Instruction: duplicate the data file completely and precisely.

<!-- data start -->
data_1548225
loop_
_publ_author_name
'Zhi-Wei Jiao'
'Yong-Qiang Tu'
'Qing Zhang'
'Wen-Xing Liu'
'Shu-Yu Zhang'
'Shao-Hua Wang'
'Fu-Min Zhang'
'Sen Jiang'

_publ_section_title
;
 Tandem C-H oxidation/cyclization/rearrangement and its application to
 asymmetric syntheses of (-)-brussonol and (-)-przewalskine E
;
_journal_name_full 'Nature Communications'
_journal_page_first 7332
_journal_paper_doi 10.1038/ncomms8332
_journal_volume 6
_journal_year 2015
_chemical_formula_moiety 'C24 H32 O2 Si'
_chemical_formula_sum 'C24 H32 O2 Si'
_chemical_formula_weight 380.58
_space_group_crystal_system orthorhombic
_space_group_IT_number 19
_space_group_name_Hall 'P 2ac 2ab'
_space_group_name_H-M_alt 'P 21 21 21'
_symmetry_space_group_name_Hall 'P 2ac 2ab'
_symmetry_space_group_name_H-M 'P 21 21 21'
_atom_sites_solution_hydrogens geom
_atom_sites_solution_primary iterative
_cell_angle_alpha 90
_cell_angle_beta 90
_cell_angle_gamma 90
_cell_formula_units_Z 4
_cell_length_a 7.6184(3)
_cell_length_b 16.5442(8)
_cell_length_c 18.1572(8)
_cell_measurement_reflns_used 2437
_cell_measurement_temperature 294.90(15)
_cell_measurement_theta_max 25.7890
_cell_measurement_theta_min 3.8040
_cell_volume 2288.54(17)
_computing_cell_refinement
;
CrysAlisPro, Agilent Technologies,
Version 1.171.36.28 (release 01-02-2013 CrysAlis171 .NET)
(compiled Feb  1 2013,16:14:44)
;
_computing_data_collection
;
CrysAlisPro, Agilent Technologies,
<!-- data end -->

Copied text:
data_1548225
loop_
_publ_author_name
'Zhi-Wei Jiao'
'Yong-Qiang Tu'
'Qing Zhang'
'Wen-Xing Liu'
'Shu-Yu Zhang'
'Shao-Hua Wang'
'Fu-Min Zhang'
'Sen Jiang'

_publ_section_title
;
 Tandem C-H oxidation/cyclization/rearrangement and its application to
 asymmetric syntheses of (-)-brussonol and (-)-przewalskine E
;
_journal_name_full 'Nature Communications'
_journal_page_first 7332
_journal_paper_doi 10.1038/ncomms8332
_journal_volume 6
_journal_year 2015
_chemical_formula_moiety 'C24 H32 O2 Si'
_chemical_formula_sum 'C24 H32 O2 Si'
_chemical_formula_weight 380.58
_space_group_crystal_system orthorhombic
_space_group_IT_number 19
_space_group_name_Hall 'P 2ac 2ab'
_space_group_name_H-M_alt 'P 21 21 21'
_symmetry_space_group_name_Hall 'P 2ac 2ab'
_symmetry_space_group_name_H-M 'P 21 21 21'
_atom_sites_solution_hydrogens geom
_atom_sites_solution_primary iterative
_cell_angle_alpha 90
_cell_angle_beta 90
_cell_angle_gamma 90
_cell_formula_units_Z 4
_cell_length_a 7.6184(3)
_cell_length_b 16.5442(8)
_cell_length_c 18.1572(8)
_cell_measurement_reflns_used 2437
_cell_measurement_temperature 294.90(15)
_cell_measurement_theta_max 25.7890
_cell_measurement_theta_min 3.8040
_cell_volume 2288.54(17)
_computing_cell_refinement
;
CrysAlisPro, Agilent Technologies,
Version 1.171.36.28 (release 01-02-2013 CrysAlis171 .NET)
(compiled Feb  1 2013,16:14:44)
;
_computing_data_collection
;
CrysAlisPro, Agilent Technologies,